Poverty Is Evil (And Statist)

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Over the last week I’ve watched with sadness and anger the disaster that is unfolding in Myanmar. People are dying by the thousands and the state there is making things worse (but what else is new?). Instead of getting out of the way it has resorted to blocking aid from entering the country; it has banned foreign journalists from reporting; and has set up –in traditional police state manner– roadblocks and checkpoints around the most severely affected areas.

Yet the problem is not just the intervention that is happening now; the problem is with the state itself. Indeed, Myanmar is not exactly ruled by teddy bears. On the contrary, the Junta doesn’t place nice with anyone or anything. Thus, whenever I hear about places that are “cut off from the rest of the world” or that are “out of contact” I can’t help but think that this has to be the result of government intervention at a massive scale. For how else can we explain the widespread lack of infrastructure?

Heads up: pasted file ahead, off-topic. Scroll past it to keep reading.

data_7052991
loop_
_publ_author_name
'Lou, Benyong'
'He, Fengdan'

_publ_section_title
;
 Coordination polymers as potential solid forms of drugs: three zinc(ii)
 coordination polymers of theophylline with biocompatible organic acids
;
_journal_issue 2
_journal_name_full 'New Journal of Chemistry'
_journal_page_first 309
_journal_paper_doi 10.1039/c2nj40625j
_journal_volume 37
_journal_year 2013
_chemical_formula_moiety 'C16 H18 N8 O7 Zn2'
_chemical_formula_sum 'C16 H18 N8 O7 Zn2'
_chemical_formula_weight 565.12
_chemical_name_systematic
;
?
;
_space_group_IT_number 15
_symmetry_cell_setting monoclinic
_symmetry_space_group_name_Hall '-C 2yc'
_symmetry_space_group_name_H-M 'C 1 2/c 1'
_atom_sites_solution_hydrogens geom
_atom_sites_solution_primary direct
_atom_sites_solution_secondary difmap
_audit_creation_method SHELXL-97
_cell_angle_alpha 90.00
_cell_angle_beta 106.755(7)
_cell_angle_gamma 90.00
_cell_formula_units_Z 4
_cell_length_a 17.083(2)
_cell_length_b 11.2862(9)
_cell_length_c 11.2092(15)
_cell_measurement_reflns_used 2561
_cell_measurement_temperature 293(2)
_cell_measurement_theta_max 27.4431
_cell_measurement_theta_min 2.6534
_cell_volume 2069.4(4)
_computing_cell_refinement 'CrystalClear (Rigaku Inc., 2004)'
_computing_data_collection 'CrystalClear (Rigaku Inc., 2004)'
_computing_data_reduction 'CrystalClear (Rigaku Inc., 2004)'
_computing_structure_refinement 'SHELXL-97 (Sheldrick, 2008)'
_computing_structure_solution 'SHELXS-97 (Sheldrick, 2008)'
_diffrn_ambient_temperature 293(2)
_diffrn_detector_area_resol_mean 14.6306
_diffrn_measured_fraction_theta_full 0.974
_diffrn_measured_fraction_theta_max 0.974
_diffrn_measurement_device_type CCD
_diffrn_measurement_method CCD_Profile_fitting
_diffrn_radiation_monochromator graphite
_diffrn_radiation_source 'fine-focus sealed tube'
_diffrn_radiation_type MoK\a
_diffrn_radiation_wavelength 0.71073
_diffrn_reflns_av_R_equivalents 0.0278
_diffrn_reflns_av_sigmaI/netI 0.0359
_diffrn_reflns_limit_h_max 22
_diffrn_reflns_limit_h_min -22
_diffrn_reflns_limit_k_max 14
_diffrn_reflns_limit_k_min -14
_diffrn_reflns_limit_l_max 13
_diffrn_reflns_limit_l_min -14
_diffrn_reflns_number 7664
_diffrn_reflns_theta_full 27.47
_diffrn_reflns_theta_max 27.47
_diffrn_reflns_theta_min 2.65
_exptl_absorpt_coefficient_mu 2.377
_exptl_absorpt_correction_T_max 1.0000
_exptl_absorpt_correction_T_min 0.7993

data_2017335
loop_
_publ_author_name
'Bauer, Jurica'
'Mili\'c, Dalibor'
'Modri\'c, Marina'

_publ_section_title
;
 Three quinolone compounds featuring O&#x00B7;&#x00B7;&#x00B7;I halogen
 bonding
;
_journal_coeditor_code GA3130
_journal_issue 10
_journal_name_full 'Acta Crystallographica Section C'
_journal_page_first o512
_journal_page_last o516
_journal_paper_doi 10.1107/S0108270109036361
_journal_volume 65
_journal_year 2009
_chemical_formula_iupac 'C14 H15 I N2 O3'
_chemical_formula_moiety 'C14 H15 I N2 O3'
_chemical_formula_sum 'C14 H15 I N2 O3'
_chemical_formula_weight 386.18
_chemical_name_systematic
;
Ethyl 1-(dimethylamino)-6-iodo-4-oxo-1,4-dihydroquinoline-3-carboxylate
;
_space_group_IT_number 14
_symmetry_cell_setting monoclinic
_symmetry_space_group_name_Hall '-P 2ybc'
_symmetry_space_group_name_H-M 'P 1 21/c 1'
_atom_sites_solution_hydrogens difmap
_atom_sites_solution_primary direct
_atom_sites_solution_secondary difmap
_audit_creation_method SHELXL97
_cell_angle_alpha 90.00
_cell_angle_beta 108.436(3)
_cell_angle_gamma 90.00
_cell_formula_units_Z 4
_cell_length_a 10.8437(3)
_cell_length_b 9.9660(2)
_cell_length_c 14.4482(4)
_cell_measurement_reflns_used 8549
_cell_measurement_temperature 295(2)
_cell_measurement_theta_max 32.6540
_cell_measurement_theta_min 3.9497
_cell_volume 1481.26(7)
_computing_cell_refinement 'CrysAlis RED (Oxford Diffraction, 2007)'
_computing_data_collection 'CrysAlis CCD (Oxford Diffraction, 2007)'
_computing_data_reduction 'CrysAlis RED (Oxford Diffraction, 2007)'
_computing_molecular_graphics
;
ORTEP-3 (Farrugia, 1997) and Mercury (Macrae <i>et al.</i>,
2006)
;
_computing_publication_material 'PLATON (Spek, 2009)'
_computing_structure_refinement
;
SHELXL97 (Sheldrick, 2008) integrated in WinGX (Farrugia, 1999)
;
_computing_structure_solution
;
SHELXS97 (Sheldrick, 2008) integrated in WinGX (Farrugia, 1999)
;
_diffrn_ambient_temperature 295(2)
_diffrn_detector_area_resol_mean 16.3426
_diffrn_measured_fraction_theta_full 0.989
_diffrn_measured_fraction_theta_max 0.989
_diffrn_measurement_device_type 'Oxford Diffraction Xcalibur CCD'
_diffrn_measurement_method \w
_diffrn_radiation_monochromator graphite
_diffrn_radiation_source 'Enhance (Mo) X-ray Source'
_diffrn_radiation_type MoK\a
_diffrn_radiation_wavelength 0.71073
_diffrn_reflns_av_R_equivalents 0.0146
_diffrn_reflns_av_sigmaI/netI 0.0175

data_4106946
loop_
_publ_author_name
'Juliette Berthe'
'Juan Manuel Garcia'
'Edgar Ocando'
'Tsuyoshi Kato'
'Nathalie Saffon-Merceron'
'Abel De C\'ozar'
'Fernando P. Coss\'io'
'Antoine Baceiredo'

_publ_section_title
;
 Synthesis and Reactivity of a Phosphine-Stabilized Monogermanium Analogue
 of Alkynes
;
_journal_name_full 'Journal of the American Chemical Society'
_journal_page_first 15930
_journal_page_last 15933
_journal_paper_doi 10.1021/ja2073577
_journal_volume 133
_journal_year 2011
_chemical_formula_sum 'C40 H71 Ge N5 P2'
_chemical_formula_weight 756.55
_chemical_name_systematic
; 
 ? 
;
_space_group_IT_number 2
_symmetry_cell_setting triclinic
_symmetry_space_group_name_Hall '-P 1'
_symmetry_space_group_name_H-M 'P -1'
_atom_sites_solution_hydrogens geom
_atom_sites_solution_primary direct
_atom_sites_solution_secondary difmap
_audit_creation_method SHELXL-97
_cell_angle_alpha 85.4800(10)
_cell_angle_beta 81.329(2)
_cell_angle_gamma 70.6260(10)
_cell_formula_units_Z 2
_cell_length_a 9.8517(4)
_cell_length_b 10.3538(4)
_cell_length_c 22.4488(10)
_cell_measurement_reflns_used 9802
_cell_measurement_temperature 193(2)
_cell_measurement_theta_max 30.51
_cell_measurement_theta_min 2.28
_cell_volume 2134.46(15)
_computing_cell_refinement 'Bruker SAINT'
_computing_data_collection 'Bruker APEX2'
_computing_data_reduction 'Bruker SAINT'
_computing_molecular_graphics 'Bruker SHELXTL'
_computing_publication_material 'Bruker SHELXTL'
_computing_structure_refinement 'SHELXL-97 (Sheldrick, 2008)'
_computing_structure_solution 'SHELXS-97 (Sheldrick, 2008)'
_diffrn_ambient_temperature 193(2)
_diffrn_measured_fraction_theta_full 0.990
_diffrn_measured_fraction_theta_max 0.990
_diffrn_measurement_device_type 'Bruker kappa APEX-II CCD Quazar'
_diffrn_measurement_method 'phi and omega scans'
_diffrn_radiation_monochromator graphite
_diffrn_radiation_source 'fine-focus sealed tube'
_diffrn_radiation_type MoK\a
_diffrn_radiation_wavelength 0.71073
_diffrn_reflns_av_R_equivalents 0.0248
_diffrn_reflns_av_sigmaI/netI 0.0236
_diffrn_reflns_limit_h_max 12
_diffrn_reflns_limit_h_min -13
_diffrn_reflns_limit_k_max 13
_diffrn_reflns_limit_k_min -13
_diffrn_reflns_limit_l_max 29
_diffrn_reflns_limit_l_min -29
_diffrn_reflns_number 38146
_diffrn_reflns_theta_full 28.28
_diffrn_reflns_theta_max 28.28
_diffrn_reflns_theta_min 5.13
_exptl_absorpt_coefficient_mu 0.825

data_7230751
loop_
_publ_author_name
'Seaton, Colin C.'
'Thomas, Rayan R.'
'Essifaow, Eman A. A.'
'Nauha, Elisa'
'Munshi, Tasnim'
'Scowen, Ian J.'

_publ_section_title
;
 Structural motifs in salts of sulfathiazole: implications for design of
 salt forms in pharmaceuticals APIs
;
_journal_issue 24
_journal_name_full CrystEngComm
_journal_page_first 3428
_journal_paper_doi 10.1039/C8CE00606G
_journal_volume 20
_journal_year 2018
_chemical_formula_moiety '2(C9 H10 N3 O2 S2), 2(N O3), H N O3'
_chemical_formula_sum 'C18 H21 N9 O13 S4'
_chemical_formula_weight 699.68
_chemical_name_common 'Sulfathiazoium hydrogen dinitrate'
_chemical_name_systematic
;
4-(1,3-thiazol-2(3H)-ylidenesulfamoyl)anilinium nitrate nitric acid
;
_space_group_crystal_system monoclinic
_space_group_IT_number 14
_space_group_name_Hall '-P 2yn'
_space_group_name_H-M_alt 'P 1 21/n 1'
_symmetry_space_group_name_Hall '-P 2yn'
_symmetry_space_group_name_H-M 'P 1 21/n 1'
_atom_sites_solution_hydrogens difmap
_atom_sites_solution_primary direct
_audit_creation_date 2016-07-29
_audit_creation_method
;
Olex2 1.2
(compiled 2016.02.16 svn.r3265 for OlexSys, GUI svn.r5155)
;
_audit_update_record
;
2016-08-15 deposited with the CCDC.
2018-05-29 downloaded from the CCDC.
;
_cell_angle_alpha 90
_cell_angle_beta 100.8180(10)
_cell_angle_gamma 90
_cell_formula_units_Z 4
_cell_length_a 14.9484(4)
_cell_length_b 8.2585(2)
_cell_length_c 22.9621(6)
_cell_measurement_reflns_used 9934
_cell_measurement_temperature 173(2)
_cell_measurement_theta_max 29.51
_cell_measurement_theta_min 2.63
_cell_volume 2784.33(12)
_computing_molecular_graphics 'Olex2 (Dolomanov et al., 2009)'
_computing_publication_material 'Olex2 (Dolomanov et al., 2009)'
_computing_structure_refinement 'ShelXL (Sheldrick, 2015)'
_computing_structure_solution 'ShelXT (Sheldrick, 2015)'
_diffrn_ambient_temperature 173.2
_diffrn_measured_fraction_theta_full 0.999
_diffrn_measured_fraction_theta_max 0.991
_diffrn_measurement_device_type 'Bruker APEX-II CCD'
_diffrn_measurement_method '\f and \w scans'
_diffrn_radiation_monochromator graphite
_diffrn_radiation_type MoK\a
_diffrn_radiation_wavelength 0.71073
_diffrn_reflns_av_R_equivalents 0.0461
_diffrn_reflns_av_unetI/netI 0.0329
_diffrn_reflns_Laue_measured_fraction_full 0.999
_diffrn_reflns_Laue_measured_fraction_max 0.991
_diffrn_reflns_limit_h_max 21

In countries where the market is relatively free we see greater prosperity. Along with prosperity comes more and better infrastructure –hospitals, communications, transportation, insurance and savings, and of course charity. However, in Myanmar, where people are kept poor at gunpoint, none of the expected growth and development that we see elsewhere has taken place.

Poverty is not a voluntarily-occurring long-lasting phenomenon so long as there is a free market to improve conditions. Poverty is evil and is sustained by the deliberate actions of that criminal gang known as the state. The monsters who rule Myanmar have no place in a civilized society.

12:43 pm on May 15, 2008